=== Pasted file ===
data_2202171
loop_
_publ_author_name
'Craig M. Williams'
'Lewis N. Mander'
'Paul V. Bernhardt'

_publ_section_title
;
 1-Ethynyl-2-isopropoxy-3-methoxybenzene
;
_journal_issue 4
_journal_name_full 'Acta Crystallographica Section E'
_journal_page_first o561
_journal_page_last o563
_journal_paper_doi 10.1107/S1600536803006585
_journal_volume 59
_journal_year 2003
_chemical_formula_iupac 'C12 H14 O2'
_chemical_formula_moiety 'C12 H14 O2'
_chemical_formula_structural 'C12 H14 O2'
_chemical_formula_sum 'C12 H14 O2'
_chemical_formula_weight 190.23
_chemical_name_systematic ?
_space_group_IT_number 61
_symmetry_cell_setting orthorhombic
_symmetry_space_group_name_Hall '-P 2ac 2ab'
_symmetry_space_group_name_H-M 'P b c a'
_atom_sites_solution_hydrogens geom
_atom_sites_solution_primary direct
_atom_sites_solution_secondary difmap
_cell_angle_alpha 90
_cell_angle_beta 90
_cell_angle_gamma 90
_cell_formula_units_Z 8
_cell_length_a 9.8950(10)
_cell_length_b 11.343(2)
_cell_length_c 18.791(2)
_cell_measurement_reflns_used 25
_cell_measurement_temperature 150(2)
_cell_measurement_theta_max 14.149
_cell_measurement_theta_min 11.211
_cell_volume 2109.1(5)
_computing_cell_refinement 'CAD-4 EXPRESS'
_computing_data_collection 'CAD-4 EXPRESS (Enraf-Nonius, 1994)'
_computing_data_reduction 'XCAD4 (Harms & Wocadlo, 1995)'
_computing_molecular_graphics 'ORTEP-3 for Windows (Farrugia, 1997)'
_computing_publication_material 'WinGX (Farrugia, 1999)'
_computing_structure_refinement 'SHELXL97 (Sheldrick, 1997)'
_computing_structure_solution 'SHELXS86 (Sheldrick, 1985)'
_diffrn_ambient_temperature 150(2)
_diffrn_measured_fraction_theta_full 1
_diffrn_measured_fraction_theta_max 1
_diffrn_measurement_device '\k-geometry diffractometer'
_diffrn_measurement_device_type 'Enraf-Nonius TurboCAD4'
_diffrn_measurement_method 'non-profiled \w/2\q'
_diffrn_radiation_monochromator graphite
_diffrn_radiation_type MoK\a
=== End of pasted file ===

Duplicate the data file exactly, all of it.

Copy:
data_2202171
loop_
_publ_author_name
'Craig M. Williams'
'Lewis N. Mander'
'Paul V. Bernhardt'

_publ_section_title
;
 1-Ethynyl-2-isopropoxy-3-methoxybenzene
;
_journal_issue 4
_journal_name_full 'Acta Crystallographica Section E'
_journal_page_first o561
_journal_page_last o563
_journal_paper_doi 10.1107/S1600536803006585
_journal_volume 59
_journal_year 2003
_chemical_formula_iupac 'C12 H14 O2'
_chemical_formula_moiety 'C12 H14 O2'
_chemical_formula_structural 'C12 H14 O2'
_chemical_formula_sum 'C12 H14 O2'
_chemical_formula_weight 190.23
_chemical_name_systematic ?
_space_group_IT_number 61
_symmetry_cell_setting orthorhombic
_symmetry_space_group_name_Hall '-P 2ac 2ab'
_symmetry_space_group_name_H-M 'P b c a'
_atom_sites_solution_hydrogens geom
_atom_sites_solution_primary direct
_atom_sites_solution_secondary difmap
_cell_angle_alpha 90
_cell_angle_beta 90
_cell_angle_gamma 90
_cell_formula_units_Z 8
_cell_length_a 9.8950(10)
_cell_length_b 11.343(2)
_cell_length_c 18.791(2)
_cell_measurement_reflns_used 25
_cell_measurement_temperature 150(2)
_cell_measurement_theta_max 14.149
_cell_measurement_theta_min 11.211
_cell_volume 2109.1(5)
_computing_cell_refinement 'CAD-4 EXPRESS'
_computing_data_collection 'CAD-4 EXPRESS (Enraf-Nonius, 1994)'
_computing_data_reduction 'XCAD4 (Harms & Wocadlo, 1995)'
_computing_molecular_graphics 'ORTEP-3 for Windows (Farrugia, 1997)'
_computing_publication_material 'WinGX (Farrugia, 1999)'
_computing_structure_refinement 'SHELXL97 (Sheldrick, 1997)'
_computing_structure_solution 'SHELXS86 (Sheldrick, 1985)'
_diffrn_ambient_temperature 150(2)
_diffrn_measured_fraction_theta_full 1
_diffrn_measured_fraction_theta_max 1
_diffrn_measurement_device '\k-geometry diffractometer'
_diffrn_measurement_device_type 'Enraf-Nonius TurboCAD4'
_diffrn_measurement_method 'non-profiled \w/2\q'
_diffrn_radiation_monochromator graphite
_diffrn_radiation_type MoK\a